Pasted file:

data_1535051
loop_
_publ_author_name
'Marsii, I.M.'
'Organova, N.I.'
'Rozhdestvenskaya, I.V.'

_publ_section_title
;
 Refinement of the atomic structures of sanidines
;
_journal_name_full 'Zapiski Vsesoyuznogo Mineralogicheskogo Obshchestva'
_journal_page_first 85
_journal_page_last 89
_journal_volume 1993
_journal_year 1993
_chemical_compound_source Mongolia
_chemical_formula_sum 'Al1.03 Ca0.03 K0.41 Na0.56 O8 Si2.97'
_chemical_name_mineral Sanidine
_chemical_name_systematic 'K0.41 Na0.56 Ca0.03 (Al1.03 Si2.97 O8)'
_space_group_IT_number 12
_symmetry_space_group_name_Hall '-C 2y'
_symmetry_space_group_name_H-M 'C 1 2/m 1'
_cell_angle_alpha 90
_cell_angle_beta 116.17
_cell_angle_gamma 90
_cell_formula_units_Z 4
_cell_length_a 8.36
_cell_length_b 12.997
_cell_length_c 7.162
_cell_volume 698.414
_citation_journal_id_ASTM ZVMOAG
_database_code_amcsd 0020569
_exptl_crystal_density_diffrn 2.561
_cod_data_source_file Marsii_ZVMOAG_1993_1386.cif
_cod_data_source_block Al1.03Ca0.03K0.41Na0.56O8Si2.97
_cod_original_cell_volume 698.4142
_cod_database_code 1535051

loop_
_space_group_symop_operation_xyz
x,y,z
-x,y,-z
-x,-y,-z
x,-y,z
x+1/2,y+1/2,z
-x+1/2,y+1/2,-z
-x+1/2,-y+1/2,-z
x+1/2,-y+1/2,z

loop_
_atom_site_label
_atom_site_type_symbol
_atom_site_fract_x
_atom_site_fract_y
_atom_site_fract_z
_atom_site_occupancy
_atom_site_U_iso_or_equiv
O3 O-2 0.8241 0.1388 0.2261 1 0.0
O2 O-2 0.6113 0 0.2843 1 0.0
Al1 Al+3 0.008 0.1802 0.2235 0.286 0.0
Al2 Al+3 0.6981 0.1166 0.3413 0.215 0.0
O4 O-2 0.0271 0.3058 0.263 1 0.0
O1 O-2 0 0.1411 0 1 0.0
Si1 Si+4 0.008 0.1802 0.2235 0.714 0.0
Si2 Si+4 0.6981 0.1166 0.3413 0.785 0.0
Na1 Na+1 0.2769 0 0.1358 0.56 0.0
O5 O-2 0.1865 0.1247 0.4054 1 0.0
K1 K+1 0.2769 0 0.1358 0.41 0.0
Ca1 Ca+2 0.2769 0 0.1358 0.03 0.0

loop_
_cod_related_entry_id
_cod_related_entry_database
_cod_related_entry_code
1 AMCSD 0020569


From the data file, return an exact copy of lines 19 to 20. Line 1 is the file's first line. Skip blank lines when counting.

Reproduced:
_chemical_name_systematic 'K0.41 Na0.56 Ca0.03 (Al1.03 Si2.97 O8)'
_space_group_IT_number 12